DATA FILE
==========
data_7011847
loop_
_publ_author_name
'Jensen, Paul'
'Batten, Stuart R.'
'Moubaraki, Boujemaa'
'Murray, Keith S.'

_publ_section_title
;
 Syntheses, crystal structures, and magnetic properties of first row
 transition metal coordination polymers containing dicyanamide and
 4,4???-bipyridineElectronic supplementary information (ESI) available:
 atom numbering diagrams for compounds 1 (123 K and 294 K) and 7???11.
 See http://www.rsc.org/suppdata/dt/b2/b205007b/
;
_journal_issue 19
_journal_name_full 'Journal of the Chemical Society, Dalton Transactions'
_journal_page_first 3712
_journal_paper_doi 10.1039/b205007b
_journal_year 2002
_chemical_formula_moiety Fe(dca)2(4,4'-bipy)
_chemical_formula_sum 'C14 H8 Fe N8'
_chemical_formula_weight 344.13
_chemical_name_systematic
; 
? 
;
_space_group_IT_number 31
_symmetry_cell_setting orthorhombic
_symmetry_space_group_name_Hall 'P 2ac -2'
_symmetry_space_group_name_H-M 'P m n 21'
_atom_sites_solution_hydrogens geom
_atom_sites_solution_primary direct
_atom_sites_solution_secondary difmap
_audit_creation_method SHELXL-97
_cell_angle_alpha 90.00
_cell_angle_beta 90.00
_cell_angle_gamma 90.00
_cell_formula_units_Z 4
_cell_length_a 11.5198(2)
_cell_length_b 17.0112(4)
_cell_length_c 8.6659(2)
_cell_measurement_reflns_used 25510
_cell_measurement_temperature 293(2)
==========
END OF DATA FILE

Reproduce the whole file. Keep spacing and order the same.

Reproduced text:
data_7011847
loop_
_publ_author_name
'Jensen, Paul'
'Batten, Stuart R.'
'Moubaraki, Boujemaa'
'Murray, Keith S.'

_publ_section_title
;
 Syntheses, crystal structures, and magnetic properties of first row
 transition metal coordination polymers containing dicyanamide and
 4,4???-bipyridineElectronic supplementary information (ESI) available:
 atom numbering diagrams for compounds 1 (123 K and 294 K) and 7???11.
 See http://www.rsc.org/suppdata/dt/b2/b205007b/
;
_journal_issue 19
_journal_name_full 'Journal of the Chemical Society, Dalton Transactions'
_journal_page_first 3712
_journal_paper_doi 10.1039/b205007b
_journal_year 2002
_chemical_formula_moiety Fe(dca)2(4,4'-bipy)
_chemical_formula_sum 'C14 H8 Fe N8'
_chemical_formula_weight 344.13
_chemical_name_systematic
; 
? 
;
_space_group_IT_number 31
_symmetry_cell_setting orthorhombic
_symmetry_space_group_name_Hall 'P 2ac -2'
_symmetry_space_group_name_H-M 'P m n 21'
_atom_sites_solution_hydrogens geom
_atom_sites_solution_primary direct
_atom_sites_solution_secondary difmap
_audit_creation_method SHELXL-97
_cell_angle_alpha 90.00
_cell_angle_beta 90.00
_cell_angle_gamma 90.00
_cell_formula_units_Z 4
_cell_length_a 11.5198(2)
_cell_length_b 17.0112(4)
_cell_length_c 8.6659(2)
_cell_measurement_reflns_used 25510
_cell_measurement_temperature 293(2)